Floods are probably the last thing on anyone’s mind as we endure another heat wave–but it’s a sure thing that they’ll happen again some day. The North Central Catchment Management Authority is looking for ways to soften the blow when it does come, and has run a public meeting and a number of consultations to gauge community feeling about how the three Castlemaine creeks [Barkers, Forest and Campbells] should be managed.
Here’s a list of ideas thrown up in discussion so far:
–Clear out the creeks (particularly Barker’s creek between Walkers Street and Gaulton Street)
–Levees (particularly investigation of existing levees around the bowls club and National School Lane but also a suggestion to add a levee along the north side of Forest Creek alongside the caravan park from Barker St bridge to the railway;
–Improve local drainage (a large number of suggestions relate to this);
–Retarding basin in Happy Valley to reduce magnitude of flash flooding in urban area;
–Increase vegetation where appropriate to reduce flows entering creeks and to slow runoff divert water to natural retention basins through catchment ‘contour channels;
–Flood warning systems; and
–Planning controls to restrict development on floodplains.
All of these ideas present challenges or problems in one way or another. For example:
–Creek clearance: a lot depends on what you mean by this. Occasional efforts have been made to argue that native vegetation significantly raises flood levels. There’s no evidence for this. As the 2012 Waterway Management Strategy puts it: ‘Research has demonstrated that vegetation plays an important role in slowing floodwaters and lowering flood peaks.’ The Strategy points out, however, that some vegetation, like willows, can raise flood beds and worsen flooding.
–Levees: these would need careful planning, or they simply solve the problem in one place by moving the floodwaters elsewhere. The railway line is effectively a levee which has pushed flood waters over towards Gingell Street, for exemple.
–Increase bridge capacities: presumably this means increasing the span of bridges to allow more water to pass beneath them. Flooding often happens when a wide stream has to pass under a narrow bridge. Given that there are several bridges in the town, widening could be expensive.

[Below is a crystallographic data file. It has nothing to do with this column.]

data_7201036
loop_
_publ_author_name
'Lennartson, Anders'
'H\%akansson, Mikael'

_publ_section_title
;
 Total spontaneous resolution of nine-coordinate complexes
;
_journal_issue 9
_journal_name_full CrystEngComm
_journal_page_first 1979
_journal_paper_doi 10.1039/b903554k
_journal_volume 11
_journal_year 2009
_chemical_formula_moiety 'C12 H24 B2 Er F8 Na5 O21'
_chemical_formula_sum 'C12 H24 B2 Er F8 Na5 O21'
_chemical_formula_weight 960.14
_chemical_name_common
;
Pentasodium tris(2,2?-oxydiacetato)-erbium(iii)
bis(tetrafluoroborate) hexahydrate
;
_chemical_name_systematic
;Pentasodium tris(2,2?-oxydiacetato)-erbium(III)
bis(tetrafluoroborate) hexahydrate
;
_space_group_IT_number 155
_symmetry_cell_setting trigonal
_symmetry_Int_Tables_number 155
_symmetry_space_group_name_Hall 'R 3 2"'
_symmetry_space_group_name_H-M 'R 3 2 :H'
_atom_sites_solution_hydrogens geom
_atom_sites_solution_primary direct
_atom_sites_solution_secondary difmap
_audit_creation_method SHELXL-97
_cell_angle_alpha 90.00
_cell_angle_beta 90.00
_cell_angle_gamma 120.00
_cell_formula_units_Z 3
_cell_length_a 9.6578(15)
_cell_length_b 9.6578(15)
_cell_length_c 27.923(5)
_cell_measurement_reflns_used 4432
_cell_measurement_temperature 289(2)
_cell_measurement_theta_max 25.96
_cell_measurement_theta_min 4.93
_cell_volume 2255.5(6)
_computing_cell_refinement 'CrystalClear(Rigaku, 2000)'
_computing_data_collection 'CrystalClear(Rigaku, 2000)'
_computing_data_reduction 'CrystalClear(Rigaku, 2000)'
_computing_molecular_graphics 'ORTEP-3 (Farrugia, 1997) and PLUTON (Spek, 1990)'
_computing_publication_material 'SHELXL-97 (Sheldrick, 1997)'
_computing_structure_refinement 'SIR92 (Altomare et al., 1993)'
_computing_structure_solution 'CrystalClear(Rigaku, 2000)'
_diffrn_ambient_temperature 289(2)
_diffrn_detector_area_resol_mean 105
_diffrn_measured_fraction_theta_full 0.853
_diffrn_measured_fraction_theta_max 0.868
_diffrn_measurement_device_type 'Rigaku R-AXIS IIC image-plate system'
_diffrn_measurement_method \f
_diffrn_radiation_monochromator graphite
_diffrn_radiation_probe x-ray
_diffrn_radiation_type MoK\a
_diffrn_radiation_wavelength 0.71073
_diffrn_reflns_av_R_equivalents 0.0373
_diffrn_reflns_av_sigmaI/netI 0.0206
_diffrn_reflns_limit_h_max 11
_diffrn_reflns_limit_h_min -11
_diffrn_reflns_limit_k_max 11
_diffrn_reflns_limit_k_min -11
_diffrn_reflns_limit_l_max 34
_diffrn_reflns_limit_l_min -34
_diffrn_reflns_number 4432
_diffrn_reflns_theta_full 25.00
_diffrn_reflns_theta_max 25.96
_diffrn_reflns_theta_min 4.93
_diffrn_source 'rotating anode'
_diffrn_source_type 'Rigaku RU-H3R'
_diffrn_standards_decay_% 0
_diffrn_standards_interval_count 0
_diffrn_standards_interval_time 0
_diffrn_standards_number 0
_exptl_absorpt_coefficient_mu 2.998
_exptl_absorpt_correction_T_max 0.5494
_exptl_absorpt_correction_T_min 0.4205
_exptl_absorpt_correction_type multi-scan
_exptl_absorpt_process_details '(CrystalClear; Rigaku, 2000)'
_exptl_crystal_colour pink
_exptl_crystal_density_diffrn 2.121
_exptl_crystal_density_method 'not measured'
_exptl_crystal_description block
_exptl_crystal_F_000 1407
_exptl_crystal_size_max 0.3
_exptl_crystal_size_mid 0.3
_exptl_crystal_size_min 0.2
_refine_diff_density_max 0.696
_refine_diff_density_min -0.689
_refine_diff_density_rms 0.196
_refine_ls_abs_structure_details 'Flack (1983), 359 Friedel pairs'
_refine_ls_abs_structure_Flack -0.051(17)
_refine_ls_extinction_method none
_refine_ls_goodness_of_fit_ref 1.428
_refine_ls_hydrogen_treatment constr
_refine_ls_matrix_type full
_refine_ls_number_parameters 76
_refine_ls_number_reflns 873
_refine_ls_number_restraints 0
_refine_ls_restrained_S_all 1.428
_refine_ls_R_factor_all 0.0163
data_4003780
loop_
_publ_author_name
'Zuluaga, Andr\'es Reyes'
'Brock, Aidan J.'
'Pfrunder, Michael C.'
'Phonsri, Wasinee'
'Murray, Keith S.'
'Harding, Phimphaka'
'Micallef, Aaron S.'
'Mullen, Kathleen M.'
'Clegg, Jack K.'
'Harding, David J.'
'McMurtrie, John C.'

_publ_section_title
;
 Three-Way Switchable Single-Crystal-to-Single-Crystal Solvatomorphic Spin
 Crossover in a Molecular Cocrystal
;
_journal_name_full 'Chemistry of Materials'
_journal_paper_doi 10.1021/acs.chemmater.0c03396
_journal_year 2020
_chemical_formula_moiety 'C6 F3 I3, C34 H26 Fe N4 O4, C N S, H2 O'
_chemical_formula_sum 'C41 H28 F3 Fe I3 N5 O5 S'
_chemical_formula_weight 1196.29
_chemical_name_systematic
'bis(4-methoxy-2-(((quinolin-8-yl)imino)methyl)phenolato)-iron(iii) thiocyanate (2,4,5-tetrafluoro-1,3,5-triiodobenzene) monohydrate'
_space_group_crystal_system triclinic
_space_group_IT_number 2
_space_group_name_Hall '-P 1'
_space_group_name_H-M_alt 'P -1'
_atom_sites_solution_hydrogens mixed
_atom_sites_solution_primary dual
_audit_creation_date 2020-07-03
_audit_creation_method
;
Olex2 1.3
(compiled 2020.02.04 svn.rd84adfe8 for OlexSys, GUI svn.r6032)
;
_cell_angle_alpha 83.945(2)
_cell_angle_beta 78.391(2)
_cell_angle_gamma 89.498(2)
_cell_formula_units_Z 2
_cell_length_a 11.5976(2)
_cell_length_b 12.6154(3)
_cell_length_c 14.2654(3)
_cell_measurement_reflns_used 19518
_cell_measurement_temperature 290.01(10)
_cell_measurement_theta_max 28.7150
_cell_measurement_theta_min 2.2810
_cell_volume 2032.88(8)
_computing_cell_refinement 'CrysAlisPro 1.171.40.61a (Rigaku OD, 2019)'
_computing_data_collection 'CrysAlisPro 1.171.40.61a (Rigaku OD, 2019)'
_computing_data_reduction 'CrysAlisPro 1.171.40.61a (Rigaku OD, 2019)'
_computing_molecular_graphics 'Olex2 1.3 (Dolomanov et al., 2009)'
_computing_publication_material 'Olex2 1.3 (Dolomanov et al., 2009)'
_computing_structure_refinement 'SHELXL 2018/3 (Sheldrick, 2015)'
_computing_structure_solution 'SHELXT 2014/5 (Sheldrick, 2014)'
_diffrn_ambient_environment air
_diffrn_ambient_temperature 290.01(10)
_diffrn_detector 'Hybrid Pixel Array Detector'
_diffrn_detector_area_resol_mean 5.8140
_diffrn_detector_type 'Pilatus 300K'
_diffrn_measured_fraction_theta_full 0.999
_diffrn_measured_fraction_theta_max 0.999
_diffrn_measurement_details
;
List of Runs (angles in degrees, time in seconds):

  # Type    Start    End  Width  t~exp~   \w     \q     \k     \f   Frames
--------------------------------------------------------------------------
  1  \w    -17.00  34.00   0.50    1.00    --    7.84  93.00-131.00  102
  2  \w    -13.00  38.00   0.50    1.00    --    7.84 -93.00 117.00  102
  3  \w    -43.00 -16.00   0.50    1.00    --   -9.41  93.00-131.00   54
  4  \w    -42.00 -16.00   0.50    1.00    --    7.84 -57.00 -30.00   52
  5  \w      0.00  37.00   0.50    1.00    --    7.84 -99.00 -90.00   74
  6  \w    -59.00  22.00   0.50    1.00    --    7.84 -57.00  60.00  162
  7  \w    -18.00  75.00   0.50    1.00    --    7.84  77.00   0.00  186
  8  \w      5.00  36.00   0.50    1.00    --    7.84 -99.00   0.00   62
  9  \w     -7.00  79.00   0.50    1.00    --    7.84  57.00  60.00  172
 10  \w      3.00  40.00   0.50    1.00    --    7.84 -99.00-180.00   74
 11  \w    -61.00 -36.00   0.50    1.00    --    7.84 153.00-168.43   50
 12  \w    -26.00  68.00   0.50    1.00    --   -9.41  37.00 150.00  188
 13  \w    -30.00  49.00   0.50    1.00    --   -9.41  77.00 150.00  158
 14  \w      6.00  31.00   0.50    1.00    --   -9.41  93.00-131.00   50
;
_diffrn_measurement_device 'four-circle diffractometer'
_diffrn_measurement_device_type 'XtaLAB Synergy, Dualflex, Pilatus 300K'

In other words, there are no cheap and easy solutions. And in the background of this discussion there is the amazing fact that 120 years after the disastrous 1890 floods we have no accurate idea of flood levels.
DEPI and the NCCMA have already proceeded to some vegetation management along Barkers and Campbells Creeks, and this has caused angst in parts of the community. The moral of this is that whatever solutions are adopted need to be carefully and clearly argued to the public.
We’d be interested in any ideas readers might have. Alternatively, you can write to the person in charge of the NCCMA consultations, Shaun Morgan: Shaun.Morgan@nccma.vic.gov.au
In our small ephemeral creek, I have tried to mitigate the erosion and gorging away of soil that floods can create by strategic planting and placing of logs to slow the run-off of water. This has had the added advantage of allowing water more time to soak into the soil and improve our soil quality. Floods are a natural way to replenish soil fertility. On our property we ensure some protection by keeping infrastructure off potential flood sites. So some adjustment to planning regulations that secure housing by preventing building on floodplains, could free up these areas for use as public amenity in non-flood times, such as strategic wetlands for holding excess water, walkways, passive recreation and maybe even community gardens that may benefit from the soil and silt brought in by floods.
I wonder what others think?